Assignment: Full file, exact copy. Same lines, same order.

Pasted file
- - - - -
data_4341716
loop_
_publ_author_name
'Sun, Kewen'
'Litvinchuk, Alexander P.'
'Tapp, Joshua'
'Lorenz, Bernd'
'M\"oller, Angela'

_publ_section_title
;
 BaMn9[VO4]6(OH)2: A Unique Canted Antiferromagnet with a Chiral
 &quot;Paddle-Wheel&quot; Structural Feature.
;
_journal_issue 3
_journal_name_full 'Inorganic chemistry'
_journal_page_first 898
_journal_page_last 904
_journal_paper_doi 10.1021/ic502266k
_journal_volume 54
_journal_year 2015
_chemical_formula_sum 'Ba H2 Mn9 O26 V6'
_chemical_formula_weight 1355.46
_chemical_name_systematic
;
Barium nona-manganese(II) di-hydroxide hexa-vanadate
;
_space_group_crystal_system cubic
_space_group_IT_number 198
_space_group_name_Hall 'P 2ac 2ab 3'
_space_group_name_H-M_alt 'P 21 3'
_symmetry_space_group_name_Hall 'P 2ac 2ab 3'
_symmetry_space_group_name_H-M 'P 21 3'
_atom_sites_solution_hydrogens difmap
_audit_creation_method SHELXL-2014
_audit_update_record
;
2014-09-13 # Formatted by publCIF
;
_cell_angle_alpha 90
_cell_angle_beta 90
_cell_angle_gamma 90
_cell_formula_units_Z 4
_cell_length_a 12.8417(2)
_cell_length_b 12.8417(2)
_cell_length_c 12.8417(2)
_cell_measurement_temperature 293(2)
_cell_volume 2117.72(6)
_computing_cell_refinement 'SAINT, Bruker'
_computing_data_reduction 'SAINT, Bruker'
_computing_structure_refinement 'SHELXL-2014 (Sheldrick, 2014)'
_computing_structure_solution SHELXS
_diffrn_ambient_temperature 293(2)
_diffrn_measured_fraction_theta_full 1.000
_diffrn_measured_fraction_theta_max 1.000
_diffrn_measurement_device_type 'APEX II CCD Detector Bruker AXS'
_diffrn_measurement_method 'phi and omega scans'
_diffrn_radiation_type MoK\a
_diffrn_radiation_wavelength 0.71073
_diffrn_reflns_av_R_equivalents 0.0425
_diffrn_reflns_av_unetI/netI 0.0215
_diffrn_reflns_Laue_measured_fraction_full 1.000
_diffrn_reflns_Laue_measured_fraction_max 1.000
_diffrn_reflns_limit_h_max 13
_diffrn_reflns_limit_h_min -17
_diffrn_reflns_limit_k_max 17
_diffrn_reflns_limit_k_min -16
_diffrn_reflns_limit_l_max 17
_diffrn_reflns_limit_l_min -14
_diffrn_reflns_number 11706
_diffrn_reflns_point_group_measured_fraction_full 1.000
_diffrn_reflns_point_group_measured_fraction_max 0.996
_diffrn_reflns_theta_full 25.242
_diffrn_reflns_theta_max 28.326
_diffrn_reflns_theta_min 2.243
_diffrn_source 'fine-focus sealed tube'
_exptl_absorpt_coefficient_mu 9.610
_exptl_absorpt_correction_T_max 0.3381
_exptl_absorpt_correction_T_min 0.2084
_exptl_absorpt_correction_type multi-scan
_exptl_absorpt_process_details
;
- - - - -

data_4341716
loop_
_publ_author_name
'Sun, Kewen'
'Litvinchuk, Alexander P.'
'Tapp, Joshua'
'Lorenz, Bernd'
'M\"oller, Angela'

_publ_section_title
;
 BaMn9[VO4]6(OH)2: A Unique Canted Antiferromagnet with a Chiral
 &quot;Paddle-Wheel&quot; Structural Feature.
;
_journal_issue 3
_journal_name_full 'Inorganic chemistry'
_journal_page_first 898
_journal_page_last 904
_journal_paper_doi 10.1021/ic502266k
_journal_volume 54
_journal_year 2015
_chemical_formula_sum 'Ba H2 Mn9 O26 V6'
_chemical_formula_weight 1355.46
_chemical_name_systematic
;
Barium nona-manganese(II) di-hydroxide hexa-vanadate
;
_space_group_crystal_system cubic
_space_group_IT_number 198
_space_group_name_Hall 'P 2ac 2ab 3'
_space_group_name_H-M_alt 'P 21 3'
_symmetry_space_group_name_Hall 'P 2ac 2ab 3'
_symmetry_space_group_name_H-M 'P 21 3'
_atom_sites_solution_hydrogens difmap
_audit_creation_method SHELXL-2014
_audit_update_record
;
2014-09-13 # Formatted by publCIF
;
_cell_angle_alpha 90
_cell_angle_beta 90
_cell_angle_gamma 90
_cell_formula_units_Z 4
_cell_length_a 12.8417(2)
_cell_length_b 12.8417(2)
_cell_length_c 12.8417(2)
_cell_measurement_temperature 293(2)
_cell_volume 2117.72(6)
_computing_cell_refinement 'SAINT, Bruker'
_computing_data_reduction 'SAINT, Bruker'
_computing_structure_refinement 'SHELXL-2014 (Sheldrick, 2014)'
_computing_structure_solution SHELXS
_diffrn_ambient_temperature 293(2)
_diffrn_measured_fraction_theta_full 1.000
_diffrn_measured_fraction_theta_max 1.000
_diffrn_measurement_device_type 'APEX II CCD Detector Bruker AXS'
_diffrn_measurement_method 'phi and omega scans'
_diffrn_radiation_type MoK\a
_diffrn_radiation_wavelength 0.71073
_diffrn_reflns_av_R_equivalents 0.0425
_diffrn_reflns_av_unetI/netI 0.0215
_diffrn_reflns_Laue_measured_fraction_full 1.000
_diffrn_reflns_Laue_measured_fraction_max 1.000
_diffrn_reflns_limit_h_max 13
_diffrn_reflns_limit_h_min -17
_diffrn_reflns_limit_k_max 17
_diffrn_reflns_limit_k_min -16
_diffrn_reflns_limit_l_max 17
_diffrn_reflns_limit_l_min -14
_diffrn_reflns_number 11706
_diffrn_reflns_point_group_measured_fraction_full 1.000
_diffrn_reflns_point_group_measured_fraction_max 0.996
_diffrn_reflns_theta_full 25.242
_diffrn_reflns_theta_max 28.326
_diffrn_reflns_theta_min 2.243
_diffrn_source 'fine-focus sealed tube'
_exptl_absorpt_coefficient_mu 9.610
_exptl_absorpt_correction_T_max 0.3381
_exptl_absorpt_correction_T_min 0.2084
_exptl_absorpt_correction_type multi-scan
_exptl_absorpt_process_details
;